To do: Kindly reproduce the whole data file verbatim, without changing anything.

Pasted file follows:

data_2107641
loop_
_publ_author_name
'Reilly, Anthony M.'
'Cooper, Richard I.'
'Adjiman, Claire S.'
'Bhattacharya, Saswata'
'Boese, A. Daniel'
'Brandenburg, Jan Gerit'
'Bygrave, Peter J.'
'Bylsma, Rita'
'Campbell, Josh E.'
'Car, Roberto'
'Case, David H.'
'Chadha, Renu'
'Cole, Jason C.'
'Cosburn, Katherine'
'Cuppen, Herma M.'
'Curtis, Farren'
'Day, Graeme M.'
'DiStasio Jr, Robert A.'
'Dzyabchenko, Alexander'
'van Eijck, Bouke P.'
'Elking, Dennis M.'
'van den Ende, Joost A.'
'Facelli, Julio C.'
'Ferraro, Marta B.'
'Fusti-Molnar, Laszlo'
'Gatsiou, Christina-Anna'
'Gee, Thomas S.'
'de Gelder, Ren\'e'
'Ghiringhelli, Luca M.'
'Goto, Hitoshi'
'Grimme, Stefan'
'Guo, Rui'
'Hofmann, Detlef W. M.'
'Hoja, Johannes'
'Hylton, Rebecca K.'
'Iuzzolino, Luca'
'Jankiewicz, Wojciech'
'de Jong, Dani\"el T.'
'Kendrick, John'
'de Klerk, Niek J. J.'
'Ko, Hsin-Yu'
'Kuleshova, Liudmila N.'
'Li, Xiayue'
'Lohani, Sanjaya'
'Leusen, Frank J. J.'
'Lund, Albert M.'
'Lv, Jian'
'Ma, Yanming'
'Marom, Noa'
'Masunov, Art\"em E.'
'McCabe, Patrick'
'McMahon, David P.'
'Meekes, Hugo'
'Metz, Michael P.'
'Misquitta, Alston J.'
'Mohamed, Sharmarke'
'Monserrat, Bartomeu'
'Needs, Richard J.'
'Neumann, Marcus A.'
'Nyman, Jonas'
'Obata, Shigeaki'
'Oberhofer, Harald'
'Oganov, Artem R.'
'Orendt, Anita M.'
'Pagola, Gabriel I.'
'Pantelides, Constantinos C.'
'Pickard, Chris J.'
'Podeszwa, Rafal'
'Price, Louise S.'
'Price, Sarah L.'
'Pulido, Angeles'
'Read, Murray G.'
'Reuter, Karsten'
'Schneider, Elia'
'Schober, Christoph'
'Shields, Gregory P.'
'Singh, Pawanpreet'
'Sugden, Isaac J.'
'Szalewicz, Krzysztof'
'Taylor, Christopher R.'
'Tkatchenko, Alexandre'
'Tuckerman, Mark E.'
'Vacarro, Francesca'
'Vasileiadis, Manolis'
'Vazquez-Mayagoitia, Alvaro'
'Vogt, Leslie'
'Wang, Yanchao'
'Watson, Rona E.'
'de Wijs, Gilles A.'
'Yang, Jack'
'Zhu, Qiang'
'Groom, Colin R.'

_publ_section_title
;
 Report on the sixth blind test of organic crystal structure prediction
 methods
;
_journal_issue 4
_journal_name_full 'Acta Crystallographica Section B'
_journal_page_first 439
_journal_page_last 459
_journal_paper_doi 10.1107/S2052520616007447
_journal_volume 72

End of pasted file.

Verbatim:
data_2107641
loop_
_publ_author_name
'Reilly, Anthony M.'
'Cooper, Richard I.'
'Adjiman, Claire S.'
'Bhattacharya, Saswata'
'Boese, A. Daniel'
'Brandenburg, Jan Gerit'
'Bygrave, Peter J.'
'Bylsma, Rita'
'Campbell, Josh E.'
'Car, Roberto'
'Case, David H.'
'Chadha, Renu'
'Cole, Jason C.'
'Cosburn, Katherine'
'Cuppen, Herma M.'
'Curtis, Farren'
'Day, Graeme M.'
'DiStasio Jr, Robert A.'
'Dzyabchenko, Alexander'
'van Eijck, Bouke P.'
'Elking, Dennis M.'
'van den Ende, Joost A.'
'Facelli, Julio C.'
'Ferraro, Marta B.'
'Fusti-Molnar, Laszlo'
'Gatsiou, Christina-Anna'
'Gee, Thomas S.'
'de Gelder, Ren\'e'
'Ghiringhelli, Luca M.'
'Goto, Hitoshi'
'Grimme, Stefan'
'Guo, Rui'
'Hofmann, Detlef W. M.'
'Hoja, Johannes'
'Hylton, Rebecca K.'
'Iuzzolino, Luca'
'Jankiewicz, Wojciech'
'de Jong, Dani\"el T.'
'Kendrick, John'
'de Klerk, Niek J. J.'
'Ko, Hsin-Yu'
'Kuleshova, Liudmila N.'
'Li, Xiayue'
'Lohani, Sanjaya'
'Leusen, Frank J. J.'
'Lund, Albert M.'
'Lv, Jian'
'Ma, Yanming'
'Marom, Noa'
'Masunov, Art\"em E.'
'McCabe, Patrick'
'McMahon, David P.'
'Meekes, Hugo'
'Metz, Michael P.'
'Misquitta, Alston J.'
'Mohamed, Sharmarke'
'Monserrat, Bartomeu'
'Needs, Richard J.'
'Neumann, Marcus A.'
'Nyman, Jonas'
'Obata, Shigeaki'
'Oberhofer, Harald'
'Oganov, Artem R.'
'Orendt, Anita M.'
'Pagola, Gabriel I.'
'Pantelides, Constantinos C.'
'Pickard, Chris J.'
'Podeszwa, Rafal'
'Price, Louise S.'
'Price, Sarah L.'
'Pulido, Angeles'
'Read, Murray G.'
'Reuter, Karsten'
'Schneider, Elia'
'Schober, Christoph'
'Shields, Gregory P.'
'Singh, Pawanpreet'
'Sugden, Isaac J.'
'Szalewicz, Krzysztof'
'Taylor, Christopher R.'
'Tkatchenko, Alexandre'
'Tuckerman, Mark E.'
'Vacarro, Francesca'
'Vasileiadis, Manolis'
'Vazquez-Mayagoitia, Alvaro'
'Vogt, Leslie'
'Wang, Yanchao'
'Watson, Rona E.'
'de Wijs, Gilles A.'
'Yang, Jack'
'Zhu, Qiang'
'Groom, Colin R.'

_publ_section_title
;
 Report on the sixth blind test of organic crystal structure prediction
 methods
;
_journal_issue 4
_journal_name_full 'Acta Crystallographica Section B'
_journal_page_first 439
_journal_page_last 459
_journal_paper_doi 10.1107/S2052520616007447
_journal_volume 72